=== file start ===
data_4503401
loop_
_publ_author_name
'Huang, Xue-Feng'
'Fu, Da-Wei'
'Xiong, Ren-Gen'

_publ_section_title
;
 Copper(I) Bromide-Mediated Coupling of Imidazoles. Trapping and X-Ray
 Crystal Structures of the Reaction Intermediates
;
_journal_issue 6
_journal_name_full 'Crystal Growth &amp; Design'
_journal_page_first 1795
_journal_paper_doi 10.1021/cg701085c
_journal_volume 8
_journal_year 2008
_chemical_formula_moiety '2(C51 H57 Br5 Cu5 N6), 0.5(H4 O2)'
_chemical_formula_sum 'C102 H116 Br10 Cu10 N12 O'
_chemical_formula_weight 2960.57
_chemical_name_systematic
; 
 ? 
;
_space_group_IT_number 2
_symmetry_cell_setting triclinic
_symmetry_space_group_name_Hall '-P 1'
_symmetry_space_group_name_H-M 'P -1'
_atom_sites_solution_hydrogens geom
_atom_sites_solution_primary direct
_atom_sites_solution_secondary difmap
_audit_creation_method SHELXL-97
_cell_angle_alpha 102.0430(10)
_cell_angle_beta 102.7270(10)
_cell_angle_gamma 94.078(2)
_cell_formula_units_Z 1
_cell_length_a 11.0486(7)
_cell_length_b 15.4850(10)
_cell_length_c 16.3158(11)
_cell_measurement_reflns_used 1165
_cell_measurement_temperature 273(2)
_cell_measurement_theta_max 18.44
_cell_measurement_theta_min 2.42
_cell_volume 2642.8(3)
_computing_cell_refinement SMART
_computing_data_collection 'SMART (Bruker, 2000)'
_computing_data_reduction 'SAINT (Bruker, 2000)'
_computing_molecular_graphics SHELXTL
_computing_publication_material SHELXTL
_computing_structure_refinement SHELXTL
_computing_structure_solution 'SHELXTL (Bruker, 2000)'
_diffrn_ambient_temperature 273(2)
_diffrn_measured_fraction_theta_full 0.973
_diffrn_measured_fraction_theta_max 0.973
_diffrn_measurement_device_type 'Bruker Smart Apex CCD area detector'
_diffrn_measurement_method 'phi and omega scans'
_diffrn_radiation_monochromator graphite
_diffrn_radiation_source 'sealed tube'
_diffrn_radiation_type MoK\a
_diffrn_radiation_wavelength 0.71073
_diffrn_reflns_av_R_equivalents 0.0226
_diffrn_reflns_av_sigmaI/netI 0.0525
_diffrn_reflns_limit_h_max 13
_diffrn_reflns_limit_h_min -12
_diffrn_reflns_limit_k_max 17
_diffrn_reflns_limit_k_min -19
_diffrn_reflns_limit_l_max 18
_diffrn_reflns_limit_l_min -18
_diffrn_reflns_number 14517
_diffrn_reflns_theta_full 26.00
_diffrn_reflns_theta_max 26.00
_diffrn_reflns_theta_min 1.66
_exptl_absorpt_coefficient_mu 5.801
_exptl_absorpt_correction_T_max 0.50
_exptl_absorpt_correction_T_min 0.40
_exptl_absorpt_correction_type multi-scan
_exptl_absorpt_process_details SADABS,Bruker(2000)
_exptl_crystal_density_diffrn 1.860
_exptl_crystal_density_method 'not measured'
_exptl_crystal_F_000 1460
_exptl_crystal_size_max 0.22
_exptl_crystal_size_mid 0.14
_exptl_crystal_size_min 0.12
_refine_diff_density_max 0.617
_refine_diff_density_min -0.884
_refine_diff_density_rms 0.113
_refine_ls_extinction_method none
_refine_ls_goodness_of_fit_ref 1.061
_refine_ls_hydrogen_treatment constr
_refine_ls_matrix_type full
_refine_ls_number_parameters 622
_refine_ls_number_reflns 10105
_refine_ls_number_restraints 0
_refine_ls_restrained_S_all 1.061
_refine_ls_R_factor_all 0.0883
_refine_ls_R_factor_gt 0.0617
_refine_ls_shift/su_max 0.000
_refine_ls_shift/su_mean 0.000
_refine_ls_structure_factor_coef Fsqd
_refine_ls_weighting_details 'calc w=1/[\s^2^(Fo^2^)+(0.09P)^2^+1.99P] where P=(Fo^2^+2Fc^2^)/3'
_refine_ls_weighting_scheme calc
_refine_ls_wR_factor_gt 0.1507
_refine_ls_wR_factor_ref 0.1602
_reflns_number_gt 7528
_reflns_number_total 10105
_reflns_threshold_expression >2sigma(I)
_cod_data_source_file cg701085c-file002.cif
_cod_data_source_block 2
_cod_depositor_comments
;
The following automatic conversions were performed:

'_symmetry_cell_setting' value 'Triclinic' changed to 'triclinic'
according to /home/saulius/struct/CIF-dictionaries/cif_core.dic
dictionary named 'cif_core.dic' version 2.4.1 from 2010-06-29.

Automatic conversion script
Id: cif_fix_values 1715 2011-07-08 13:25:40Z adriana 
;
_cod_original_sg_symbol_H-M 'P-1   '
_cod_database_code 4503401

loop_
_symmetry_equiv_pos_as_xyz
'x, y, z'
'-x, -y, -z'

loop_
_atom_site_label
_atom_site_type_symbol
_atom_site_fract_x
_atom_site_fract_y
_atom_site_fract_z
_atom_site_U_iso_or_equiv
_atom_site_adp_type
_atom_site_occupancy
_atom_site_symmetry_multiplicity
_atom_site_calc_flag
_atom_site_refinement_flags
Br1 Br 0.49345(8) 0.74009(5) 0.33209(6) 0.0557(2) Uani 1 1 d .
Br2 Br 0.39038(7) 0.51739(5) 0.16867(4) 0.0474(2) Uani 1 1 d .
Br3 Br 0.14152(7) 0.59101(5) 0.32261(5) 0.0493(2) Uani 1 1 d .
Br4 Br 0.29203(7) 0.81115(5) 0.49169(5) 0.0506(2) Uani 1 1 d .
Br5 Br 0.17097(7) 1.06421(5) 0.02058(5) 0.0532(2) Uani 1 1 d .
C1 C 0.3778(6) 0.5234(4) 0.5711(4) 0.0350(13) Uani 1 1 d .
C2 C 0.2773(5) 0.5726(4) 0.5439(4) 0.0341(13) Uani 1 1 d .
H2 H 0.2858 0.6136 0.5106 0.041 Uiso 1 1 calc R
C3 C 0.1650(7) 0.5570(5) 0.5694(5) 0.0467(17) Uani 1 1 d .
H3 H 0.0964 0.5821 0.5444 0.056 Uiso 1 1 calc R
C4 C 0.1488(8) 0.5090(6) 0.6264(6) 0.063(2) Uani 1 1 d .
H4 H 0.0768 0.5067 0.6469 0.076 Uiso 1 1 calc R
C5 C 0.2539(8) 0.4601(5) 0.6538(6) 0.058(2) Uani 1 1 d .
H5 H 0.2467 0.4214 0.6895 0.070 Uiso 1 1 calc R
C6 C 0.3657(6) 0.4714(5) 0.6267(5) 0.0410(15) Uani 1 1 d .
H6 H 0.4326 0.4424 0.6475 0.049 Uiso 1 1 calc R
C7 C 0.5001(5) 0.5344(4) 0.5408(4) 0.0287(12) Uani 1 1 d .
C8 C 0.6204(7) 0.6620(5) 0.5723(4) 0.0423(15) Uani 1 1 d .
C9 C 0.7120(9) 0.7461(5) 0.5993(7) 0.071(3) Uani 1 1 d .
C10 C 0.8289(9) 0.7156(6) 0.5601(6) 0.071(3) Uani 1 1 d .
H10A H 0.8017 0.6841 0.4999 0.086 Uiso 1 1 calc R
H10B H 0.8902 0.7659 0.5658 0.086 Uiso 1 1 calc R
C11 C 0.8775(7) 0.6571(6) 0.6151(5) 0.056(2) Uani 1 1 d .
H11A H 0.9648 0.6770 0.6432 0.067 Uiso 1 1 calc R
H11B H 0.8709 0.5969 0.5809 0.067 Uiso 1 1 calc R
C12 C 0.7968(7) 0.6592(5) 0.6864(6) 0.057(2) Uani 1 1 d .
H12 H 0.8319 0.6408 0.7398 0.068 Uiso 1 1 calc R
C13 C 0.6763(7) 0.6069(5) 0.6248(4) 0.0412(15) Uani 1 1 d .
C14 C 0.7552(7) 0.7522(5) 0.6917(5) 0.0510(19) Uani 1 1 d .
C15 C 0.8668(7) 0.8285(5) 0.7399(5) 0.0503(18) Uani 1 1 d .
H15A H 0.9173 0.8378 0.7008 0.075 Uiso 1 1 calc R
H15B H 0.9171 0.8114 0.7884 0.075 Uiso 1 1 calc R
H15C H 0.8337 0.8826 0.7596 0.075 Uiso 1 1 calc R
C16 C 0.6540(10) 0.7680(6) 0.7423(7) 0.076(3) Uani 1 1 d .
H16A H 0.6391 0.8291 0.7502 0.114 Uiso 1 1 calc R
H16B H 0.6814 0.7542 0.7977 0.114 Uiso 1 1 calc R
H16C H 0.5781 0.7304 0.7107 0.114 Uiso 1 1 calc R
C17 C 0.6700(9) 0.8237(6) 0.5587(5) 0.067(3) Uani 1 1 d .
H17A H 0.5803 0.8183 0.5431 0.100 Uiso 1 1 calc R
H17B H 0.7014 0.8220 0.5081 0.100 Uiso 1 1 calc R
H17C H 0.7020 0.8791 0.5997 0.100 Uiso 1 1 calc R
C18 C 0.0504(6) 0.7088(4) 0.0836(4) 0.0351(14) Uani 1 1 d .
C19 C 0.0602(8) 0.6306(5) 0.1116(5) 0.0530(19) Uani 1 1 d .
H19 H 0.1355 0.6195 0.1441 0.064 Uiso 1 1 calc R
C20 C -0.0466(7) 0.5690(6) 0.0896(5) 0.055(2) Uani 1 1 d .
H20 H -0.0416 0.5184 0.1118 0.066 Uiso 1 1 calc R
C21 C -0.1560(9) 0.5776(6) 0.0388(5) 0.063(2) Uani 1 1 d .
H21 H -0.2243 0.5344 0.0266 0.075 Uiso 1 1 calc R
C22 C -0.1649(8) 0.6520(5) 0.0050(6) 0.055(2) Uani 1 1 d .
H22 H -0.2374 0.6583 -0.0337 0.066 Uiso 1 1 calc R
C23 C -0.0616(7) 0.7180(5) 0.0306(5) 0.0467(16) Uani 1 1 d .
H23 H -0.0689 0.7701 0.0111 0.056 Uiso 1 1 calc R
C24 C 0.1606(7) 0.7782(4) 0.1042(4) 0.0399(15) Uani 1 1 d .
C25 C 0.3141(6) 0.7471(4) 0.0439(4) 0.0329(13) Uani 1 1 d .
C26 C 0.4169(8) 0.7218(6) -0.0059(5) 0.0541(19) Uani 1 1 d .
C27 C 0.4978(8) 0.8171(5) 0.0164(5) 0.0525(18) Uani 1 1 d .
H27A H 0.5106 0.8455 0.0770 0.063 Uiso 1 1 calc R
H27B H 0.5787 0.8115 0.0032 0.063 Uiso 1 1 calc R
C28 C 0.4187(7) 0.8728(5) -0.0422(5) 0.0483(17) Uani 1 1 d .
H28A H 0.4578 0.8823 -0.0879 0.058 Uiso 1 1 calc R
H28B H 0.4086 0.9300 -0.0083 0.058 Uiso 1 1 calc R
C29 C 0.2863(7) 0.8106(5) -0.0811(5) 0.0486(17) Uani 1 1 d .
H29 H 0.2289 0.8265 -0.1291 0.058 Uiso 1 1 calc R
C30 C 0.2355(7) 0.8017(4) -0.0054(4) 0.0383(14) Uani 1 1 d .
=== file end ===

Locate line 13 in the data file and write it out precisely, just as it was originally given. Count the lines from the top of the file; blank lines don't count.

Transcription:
_journal_name_full 'Crystal Growth &amp; Design'